- The Washington Times - Wednesday, May 4, 2005

NICOSIA, Cyprus — International pressures are growing on Turkey to clean up its scandal-ridden politics before it starts talks on accession to the European Union.

In diplomatic notes and publicized statements, EU officials and members of several governments also criticized the military elite’s interference in politics as well as Turkey’s refusal to admit the World War I massacres of Armenians.

Diplomats say Turkey has shown no indications it is taking the warnings seriously. The accession talks are scheduled to start in October, and EU officials expect the process to last for up to 10 years.

European politicians hostile to Turkey’s accession say that unless Ankara complies with EU requirements, its application will be delayed further. Although only 5 percent of its territory is on the European continent, modern Turkey has been knocking on Europe’s doors for about 40 years.

EU chanceries were alarmed in recent weeks after Gen. Hilmi Ozkok, chief of the Turkish General Staff, warned that Turkey had no intention of withdrawing its troops from Northern Cyprus nor to taking responsibility for the Armenian genocide.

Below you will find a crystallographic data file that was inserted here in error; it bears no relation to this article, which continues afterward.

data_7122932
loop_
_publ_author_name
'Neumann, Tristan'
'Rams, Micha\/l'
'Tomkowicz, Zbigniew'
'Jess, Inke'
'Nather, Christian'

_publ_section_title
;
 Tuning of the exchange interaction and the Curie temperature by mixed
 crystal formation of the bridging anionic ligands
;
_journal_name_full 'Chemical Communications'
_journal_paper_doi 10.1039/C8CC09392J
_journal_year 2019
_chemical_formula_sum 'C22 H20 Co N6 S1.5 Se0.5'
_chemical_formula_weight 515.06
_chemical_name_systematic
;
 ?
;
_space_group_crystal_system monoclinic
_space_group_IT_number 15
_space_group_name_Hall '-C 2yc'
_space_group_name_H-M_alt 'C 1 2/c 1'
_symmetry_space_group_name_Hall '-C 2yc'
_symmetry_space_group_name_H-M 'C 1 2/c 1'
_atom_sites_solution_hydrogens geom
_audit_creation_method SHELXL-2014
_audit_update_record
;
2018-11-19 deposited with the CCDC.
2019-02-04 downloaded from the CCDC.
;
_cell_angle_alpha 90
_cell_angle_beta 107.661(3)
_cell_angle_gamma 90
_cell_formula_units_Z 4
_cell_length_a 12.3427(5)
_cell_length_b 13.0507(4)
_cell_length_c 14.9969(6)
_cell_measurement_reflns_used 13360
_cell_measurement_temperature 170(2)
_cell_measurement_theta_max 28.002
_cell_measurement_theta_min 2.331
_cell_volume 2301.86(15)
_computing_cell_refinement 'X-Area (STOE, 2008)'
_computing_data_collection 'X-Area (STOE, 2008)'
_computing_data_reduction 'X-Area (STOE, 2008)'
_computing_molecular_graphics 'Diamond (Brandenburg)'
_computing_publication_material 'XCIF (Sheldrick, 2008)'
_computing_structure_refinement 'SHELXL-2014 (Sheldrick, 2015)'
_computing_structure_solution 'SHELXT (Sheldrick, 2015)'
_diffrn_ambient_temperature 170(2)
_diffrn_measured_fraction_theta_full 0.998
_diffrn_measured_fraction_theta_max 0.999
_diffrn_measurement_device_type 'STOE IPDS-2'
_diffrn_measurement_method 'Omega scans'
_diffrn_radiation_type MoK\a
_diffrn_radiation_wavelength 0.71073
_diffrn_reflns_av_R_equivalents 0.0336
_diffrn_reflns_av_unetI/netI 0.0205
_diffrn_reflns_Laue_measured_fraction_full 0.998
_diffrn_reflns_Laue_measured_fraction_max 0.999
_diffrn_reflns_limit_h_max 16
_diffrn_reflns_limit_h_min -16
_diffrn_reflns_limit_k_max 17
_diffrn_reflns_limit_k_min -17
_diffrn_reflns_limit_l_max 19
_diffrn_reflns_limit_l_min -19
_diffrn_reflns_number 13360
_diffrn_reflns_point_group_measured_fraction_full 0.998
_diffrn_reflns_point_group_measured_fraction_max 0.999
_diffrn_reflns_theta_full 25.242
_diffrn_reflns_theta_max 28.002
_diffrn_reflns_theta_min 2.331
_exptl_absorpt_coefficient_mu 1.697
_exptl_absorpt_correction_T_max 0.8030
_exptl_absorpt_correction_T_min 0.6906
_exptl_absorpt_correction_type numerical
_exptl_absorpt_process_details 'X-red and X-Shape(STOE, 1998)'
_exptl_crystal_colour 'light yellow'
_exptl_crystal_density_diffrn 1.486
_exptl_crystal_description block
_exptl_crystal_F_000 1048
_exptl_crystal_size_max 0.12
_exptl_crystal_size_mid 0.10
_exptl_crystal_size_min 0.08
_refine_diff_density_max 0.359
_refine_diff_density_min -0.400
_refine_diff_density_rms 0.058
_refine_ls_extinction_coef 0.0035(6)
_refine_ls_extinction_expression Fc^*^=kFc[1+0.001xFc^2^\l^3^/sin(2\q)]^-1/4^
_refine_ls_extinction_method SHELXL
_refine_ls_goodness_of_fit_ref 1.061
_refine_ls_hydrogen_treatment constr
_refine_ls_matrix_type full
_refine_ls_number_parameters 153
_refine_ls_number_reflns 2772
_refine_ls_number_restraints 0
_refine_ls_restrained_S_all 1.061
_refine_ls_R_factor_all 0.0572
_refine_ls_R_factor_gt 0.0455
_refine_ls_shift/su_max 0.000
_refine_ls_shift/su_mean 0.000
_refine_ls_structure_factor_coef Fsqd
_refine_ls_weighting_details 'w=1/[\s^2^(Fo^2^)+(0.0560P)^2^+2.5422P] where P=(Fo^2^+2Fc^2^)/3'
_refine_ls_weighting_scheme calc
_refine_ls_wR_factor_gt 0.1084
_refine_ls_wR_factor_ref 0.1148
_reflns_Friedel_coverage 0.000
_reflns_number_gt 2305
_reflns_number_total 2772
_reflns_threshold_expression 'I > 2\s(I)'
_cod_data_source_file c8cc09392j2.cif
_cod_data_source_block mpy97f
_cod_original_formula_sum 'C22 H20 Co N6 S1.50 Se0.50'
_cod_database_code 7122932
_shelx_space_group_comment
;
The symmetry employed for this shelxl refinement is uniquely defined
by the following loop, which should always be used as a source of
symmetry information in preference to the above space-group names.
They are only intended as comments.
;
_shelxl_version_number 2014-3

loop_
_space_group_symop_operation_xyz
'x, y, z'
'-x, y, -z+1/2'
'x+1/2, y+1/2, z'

Meanwhile, Prime Minister Recep Tayyip Erdogan, apparently to compensate for his government’s difficulties at home, has been concentrating on foreign policy issues. During last week’s trip to Israel and the Palestinian territories, he promised “action” to advance the peace process in the Middle East.

Israeli Prime Minister Ariel Sharon’s response was cool. Palestinian leader Mahmoud Abbas said Turkey could become “an honest broker” because of its good relations with both sides.

Diplomats said Israel is wary of any Turkish economic role in the West Bank. That is presumably why Mr. Erdogan did not offer the Palestinians any economic assistance, as initially expected.

Although Mr. Erdogan was swept to power 2 years ago with a promise to “cut the abscess of corruption,” there are no signs that the situation has improved.

“Somehow, the cleansing never comes,” said Turkish commentator Burak Bekdil.

He and other Turkish observers point to persistent nepotism. Officials from Mr. Erdogan’s Justice and Development Party have demanded and obtained appointments in key government and industrial posts.

The Turkish press reported that Mr. Erdogan’s finance minister, Kemal Unakitan, was prosecuted for fraud until he was given parliamentary immunity.

Textile firm Motif Tekstil AZ has disappeared, owing the government more than $2 million in electricity bills. Newspaper reports said no legal action was taken because of the company’s political connections.

Several Turkish newspapers also reported that Mr. Erdogan’s children are studying in the United States on a grant from a Turkish tycoon with government contracts.

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